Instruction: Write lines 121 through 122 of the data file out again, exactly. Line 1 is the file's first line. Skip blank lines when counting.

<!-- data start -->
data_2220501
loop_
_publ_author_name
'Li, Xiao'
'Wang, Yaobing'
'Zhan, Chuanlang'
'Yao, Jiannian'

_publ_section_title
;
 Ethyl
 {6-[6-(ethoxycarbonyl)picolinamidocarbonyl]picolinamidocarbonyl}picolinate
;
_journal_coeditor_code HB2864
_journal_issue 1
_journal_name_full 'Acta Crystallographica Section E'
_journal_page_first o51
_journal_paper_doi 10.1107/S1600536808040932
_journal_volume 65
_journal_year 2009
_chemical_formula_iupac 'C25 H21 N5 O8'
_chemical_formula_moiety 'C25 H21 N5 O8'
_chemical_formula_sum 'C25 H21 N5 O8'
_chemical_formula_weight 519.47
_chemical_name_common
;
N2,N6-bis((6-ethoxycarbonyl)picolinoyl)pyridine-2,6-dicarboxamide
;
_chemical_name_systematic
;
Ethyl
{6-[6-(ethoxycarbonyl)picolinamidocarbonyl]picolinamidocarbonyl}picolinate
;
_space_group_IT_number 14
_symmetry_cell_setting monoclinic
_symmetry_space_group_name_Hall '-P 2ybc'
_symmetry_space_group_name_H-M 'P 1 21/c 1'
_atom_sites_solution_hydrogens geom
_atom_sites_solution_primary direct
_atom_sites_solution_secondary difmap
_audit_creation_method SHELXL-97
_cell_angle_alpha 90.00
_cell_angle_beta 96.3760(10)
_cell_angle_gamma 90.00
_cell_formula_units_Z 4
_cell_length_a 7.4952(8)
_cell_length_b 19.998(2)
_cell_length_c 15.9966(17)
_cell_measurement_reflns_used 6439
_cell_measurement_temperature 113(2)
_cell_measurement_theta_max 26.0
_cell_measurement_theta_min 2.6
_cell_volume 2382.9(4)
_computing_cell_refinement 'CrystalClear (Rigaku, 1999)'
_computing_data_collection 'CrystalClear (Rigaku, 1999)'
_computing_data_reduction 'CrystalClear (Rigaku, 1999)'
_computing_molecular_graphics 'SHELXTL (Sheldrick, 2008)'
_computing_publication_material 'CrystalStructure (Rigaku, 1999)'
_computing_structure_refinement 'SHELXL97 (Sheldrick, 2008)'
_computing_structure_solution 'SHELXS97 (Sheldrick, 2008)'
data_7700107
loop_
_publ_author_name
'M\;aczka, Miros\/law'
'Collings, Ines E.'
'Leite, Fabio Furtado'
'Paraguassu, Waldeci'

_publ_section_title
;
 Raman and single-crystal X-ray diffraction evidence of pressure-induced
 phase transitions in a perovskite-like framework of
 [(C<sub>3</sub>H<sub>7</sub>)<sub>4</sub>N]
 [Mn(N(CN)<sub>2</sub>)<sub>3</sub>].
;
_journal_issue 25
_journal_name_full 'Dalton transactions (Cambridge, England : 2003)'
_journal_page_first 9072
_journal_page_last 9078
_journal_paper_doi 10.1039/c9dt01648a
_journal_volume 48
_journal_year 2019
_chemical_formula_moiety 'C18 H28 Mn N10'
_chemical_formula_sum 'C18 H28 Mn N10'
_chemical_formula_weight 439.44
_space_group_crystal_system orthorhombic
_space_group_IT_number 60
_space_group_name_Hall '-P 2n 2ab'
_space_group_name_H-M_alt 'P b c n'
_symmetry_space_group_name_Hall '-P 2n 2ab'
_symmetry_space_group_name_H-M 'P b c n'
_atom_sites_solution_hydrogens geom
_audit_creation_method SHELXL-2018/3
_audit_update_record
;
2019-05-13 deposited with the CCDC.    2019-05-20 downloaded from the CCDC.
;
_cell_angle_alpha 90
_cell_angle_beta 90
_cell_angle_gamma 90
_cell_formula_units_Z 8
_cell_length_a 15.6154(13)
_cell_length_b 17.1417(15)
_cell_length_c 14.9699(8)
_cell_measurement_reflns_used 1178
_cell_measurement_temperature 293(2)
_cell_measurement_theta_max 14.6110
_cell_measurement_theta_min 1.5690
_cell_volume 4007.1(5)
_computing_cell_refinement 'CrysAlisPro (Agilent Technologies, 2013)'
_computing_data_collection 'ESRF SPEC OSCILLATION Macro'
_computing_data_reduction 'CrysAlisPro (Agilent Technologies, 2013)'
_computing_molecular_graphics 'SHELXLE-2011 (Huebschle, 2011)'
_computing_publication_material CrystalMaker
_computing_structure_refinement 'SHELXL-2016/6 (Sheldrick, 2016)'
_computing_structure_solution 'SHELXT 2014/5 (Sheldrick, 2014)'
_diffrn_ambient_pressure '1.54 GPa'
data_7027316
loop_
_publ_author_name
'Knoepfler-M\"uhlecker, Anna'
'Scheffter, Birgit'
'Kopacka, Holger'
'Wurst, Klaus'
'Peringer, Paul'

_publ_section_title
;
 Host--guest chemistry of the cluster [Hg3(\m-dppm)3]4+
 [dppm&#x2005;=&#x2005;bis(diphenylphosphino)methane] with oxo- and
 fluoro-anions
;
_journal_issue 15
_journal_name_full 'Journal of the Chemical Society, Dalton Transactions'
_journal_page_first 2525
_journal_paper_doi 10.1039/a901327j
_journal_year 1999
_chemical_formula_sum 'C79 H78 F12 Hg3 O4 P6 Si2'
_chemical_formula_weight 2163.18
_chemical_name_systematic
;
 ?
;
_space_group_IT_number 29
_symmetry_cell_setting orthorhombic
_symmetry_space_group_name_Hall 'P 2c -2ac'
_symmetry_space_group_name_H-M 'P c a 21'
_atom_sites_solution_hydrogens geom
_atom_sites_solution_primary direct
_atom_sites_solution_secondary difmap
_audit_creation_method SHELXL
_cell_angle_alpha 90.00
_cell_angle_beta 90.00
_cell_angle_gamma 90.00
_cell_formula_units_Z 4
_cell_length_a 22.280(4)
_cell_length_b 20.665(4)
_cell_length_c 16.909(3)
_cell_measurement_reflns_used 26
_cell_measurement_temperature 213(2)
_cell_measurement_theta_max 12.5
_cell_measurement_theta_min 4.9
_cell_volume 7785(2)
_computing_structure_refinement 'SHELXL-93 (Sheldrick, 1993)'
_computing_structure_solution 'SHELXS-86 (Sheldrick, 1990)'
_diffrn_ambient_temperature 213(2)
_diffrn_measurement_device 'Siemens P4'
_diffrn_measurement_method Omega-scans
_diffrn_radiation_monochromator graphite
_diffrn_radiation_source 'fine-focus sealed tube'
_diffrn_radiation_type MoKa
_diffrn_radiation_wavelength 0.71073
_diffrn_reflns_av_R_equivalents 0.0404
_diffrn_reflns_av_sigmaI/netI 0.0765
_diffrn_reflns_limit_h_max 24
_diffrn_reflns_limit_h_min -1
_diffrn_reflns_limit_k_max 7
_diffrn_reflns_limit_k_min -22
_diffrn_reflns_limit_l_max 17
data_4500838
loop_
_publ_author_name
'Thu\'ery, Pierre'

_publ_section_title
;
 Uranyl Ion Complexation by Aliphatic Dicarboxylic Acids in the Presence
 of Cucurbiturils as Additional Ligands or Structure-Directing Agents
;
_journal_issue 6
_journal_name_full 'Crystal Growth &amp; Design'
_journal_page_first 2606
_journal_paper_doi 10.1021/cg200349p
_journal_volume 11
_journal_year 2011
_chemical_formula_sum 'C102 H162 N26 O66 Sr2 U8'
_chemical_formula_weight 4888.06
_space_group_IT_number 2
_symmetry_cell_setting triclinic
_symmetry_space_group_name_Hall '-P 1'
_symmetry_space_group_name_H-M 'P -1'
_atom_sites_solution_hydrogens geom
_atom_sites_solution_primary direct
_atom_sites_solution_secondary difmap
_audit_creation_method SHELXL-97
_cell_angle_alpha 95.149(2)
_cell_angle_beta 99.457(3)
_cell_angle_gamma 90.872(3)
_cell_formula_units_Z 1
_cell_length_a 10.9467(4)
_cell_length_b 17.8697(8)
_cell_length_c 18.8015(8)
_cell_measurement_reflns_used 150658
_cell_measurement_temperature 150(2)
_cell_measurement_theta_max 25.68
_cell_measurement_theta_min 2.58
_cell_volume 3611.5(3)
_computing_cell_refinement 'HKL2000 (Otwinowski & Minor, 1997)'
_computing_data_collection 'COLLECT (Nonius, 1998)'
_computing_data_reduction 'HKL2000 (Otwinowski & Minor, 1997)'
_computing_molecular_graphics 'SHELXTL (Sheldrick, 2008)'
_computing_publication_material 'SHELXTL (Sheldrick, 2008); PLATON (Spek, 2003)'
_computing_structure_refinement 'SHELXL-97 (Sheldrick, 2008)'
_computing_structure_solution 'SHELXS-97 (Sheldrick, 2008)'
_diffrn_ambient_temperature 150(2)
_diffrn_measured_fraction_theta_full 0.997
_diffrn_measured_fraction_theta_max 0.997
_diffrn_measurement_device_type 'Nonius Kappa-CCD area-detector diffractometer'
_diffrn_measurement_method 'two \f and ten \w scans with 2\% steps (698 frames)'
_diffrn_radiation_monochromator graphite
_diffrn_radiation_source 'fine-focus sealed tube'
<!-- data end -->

'Kopacka, Holger'
'Wurst, Klaus'